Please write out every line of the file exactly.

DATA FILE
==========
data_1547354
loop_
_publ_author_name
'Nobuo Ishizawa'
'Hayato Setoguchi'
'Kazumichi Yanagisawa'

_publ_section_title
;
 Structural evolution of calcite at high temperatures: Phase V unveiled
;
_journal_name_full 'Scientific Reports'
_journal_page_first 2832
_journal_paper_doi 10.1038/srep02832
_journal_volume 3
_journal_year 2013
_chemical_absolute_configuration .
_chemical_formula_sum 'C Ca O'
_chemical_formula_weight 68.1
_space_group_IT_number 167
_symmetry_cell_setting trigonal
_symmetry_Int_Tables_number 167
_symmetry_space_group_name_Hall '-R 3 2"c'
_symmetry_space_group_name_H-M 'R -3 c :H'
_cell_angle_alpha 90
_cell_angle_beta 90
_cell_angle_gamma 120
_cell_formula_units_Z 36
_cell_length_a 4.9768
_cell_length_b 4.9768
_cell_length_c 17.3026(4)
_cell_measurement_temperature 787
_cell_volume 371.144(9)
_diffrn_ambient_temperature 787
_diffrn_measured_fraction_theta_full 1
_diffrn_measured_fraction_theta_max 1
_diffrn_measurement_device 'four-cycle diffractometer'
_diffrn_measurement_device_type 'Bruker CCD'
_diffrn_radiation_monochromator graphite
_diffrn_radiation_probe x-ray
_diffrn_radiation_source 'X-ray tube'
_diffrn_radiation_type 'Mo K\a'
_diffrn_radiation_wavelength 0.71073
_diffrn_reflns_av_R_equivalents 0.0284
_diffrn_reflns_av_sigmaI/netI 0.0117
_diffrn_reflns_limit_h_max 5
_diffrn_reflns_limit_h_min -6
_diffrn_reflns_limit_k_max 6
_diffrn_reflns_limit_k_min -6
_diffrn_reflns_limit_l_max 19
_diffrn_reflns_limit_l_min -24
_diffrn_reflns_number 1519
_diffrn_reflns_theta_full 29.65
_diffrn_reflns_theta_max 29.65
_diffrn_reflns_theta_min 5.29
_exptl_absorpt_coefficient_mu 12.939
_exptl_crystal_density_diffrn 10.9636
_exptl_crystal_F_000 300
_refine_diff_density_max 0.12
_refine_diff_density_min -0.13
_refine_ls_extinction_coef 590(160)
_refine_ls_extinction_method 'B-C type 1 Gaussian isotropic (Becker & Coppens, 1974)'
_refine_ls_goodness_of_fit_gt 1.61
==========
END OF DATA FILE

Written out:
data_1547354
loop_
_publ_author_name
'Nobuo Ishizawa'
'Hayato Setoguchi'
'Kazumichi Yanagisawa'

_publ_section_title
;
 Structural evolution of calcite at high temperatures: Phase V unveiled
;
_journal_name_full 'Scientific Reports'
_journal_page_first 2832
_journal_paper_doi 10.1038/srep02832
_journal_volume 3
_journal_year 2013
_chemical_absolute_configuration .
_chemical_formula_sum 'C Ca O'
_chemical_formula_weight 68.1
_space_group_IT_number 167
_symmetry_cell_setting trigonal
_symmetry_Int_Tables_number 167
_symmetry_space_group_name_Hall '-R 3 2"c'
_symmetry_space_group_name_H-M 'R -3 c :H'
_cell_angle_alpha 90
_cell_angle_beta 90
_cell_angle_gamma 120
_cell_formula_units_Z 36
_cell_length_a 4.9768
_cell_length_b 4.9768
_cell_length_c 17.3026(4)
_cell_measurement_temperature 787
_cell_volume 371.144(9)
_diffrn_ambient_temperature 787
_diffrn_measured_fraction_theta_full 1
_diffrn_measured_fraction_theta_max 1
_diffrn_measurement_device 'four-cycle diffractometer'
_diffrn_measurement_device_type 'Bruker CCD'
_diffrn_radiation_monochromator graphite
_diffrn_radiation_probe x-ray
_diffrn_radiation_source 'X-ray tube'
_diffrn_radiation_type 'Mo K\a'
_diffrn_radiation_wavelength 0.71073
_diffrn_reflns_av_R_equivalents 0.0284
_diffrn_reflns_av_sigmaI/netI 0.0117
_diffrn_reflns_limit_h_max 5
_diffrn_reflns_limit_h_min -6
_diffrn_reflns_limit_k_max 6
_diffrn_reflns_limit_k_min -6
_diffrn_reflns_limit_l_max 19
_diffrn_reflns_limit_l_min -24
_diffrn_reflns_number 1519
_diffrn_reflns_theta_full 29.65
_diffrn_reflns_theta_max 29.65
_diffrn_reflns_theta_min 5.29
_exptl_absorpt_coefficient_mu 12.939
_exptl_crystal_density_diffrn 10.9636
_exptl_crystal_F_000 300
_refine_diff_density_max 0.12
_refine_diff_density_min -0.13
_refine_ls_extinction_coef 590(160)
_refine_ls_extinction_method 'B-C type 1 Gaussian isotropic (Becker & Coppens, 1974)'
_refine_ls_goodness_of_fit_gt 1.61